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RCR fleet continues to set the pace at Daytona

February 15, 2014, David Caraviello, NASCAR.com

Menard

Paul Menard, Ryan Newman top Saturday's practice sessions

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DAYTONA BEACH, Fla. -- At Daytona International Speedway, Richard Childress Racing is more than just the No. 3 car. If opening practices are any indication, the organization will unleash an all-out assault on the pole position for the biggest race in NASCAR.

RCR picked up right where it left off in January testing, pacing Saturday's two opening practice sessions for the Daytona 500. Paul Menard needed just a single two-lap run to post the fastest time of the first practice, while new Childress driver Ryan Newman led the second. Both sessions featured a fleet of cars owned, affiliated or powered by RCR at the top of the scoring tower.

"It's at least a flash of comfort," said Luke Lambert, crew chief on Newman's No. 31 car. "A lot can change, and I don't like to get my hopes up too much, because everybody's still got a lot left in their tank. The question is, how much. Hopefully our speed is enough to put us on the front row and get us the pole, but we should be close with where we're at."

RCR swept the top three positions in the rain-shortened single-day test at Daytona in January, when Austin Dillon, Brian Scott and Matt Crafton -- substituting for Menard, who was unable to participate due to a burst pipe flooding his house -- led the way. The same team wasted no time backing up those speeds Saturday, when Menard, Newman, Dillon and Scott took four of the top five spots in the first practice, and Newman and Dillon went 1-2 in the second.

Saturday's practices consisted of single-car runs in preparation for front-row qualifying, which is scheduled for Sunday afternoon. Drafting practice -- which may offer a clearer picture of who the favorites are for the Daytona 500 -- will likely precede the 150-mile qualifying events, which will set the remainder of the starting field next week.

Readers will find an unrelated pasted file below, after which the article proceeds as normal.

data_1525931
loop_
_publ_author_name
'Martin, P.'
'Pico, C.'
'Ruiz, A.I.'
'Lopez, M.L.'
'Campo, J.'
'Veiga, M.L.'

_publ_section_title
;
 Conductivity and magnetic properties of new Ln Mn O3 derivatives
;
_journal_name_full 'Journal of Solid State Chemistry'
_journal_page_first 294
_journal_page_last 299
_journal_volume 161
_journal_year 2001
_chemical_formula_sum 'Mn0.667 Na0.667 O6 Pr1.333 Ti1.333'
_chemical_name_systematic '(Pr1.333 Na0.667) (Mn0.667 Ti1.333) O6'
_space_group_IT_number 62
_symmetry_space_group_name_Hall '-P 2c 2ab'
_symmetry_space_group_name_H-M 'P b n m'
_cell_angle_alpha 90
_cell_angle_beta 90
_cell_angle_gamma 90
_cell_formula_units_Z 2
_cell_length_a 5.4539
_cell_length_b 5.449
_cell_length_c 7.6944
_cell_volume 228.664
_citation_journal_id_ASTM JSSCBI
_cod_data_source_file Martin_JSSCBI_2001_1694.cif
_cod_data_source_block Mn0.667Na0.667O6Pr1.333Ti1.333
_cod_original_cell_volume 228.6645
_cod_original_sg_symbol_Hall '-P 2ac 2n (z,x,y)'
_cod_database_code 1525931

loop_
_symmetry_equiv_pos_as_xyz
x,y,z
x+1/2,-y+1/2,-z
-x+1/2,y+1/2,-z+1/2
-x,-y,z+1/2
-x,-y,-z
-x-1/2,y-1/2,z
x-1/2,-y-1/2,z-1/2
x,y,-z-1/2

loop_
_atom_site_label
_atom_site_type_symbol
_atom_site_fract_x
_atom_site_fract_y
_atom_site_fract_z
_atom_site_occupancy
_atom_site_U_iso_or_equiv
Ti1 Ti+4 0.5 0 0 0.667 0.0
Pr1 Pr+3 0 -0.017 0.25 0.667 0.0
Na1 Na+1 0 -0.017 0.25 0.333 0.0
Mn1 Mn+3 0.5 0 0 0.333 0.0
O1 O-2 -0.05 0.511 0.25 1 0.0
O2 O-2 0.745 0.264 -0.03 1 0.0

"You need to be careful not to get too confident just because you’ve shown speed in single-car runs," said Scott, a NASCAR Nationwide Series regular entered by RCR in a No. 33 car. "It's still the Daytona 500. There's still a lot of things that can happen, you still have to make it to the end. Having a fast car is only part of it. There's a lot of cars, a lot of teams up and down the garage that have really fast equipment. I think you've seen it through the years that anybody can win. Having a fast car helps, but it's only a small part of the puzzle."

For RCR, the parts include more than vehicles bearing the team's logo. In Saturday's first practice, the Furniture Row Racing car of Martin Truex Jr. and the Germain Racing car of Casey Mears -- both of which have technical affiliations with Childress, and use Earnhardt Childress engines -- were sixth and 13th, respectively. Truex, who didn't test here in January, was so comfortable with his No. 78 car in the first practice that he made just two laps and packed it in for the rest of the day. Mears jumped to fifth in the final session, where Scott was eighth.

"The good thing is, all the RCR cars and our alliance teams, all of them are fast," said Slugger Labbe, Menard's crew chief. "A lot of credit goes to all the work they've done to get out alliance teams up the snuff, and they've helped us as well. ECR's done a real good job this winter -- they won the Rolex 24, and we want to win the pole tomorrow and win the 500. They've worked really hard this winter, so hopefully we can put all out resources together."

Menard's day of practice consisted of just two laps -- he went out late in the first session, topped the board with a mock qualifying run, and soon afterward was in a ball cap and T-shirt because Labbe didn't want to put too many miles on the engine. The No. 27 car for the Daytona 500 is brand new -- in fact, Saturday was its first time on the track. Scott and Dillon are using the same cars they tested, while Newman's test car was tabbed for the Sprint Unlimited exhibition on Saturday night.

"I think obviously we've got some speed in our cars," Dillon said. "That's good for the race, especially, because you don't know who's holding back what for qualifying. But obviously we've got quite a bit of cars going all-out in practice. But I truly think the greatest thing about our car is how fast it is with nothing done to it. When we add everything to it, it should back that up and do what we want it to -- which is hopefully, sit on the pole."

After testing and a pair of practices, that certainly looms as a possibility. Menard said the RCR cars were split among two separate test plans in January, and the most effective parts of each were implemented across the organization's vehicles before they returned to Daytona for real. Saturday, the results of that approach were evident -- and could very well be again when the front-row starters are determined for the Great American Race.

"Hopefully, one of our cars gets the pole, and hopefully two of them stand on the front row," Menard said. "Outside of that, we just get ready to race. A lot of times, and you'll see it at Daytona way more than Talladega, a fast car doesn't always drive the best. But my car drove really good by itself, so if we have to dial some grip into it somehow ... for the 150s, then we'll do that. But I feel like it drives pretty good, it's got good speed. I'm not sure we'll have to do a whole lot."

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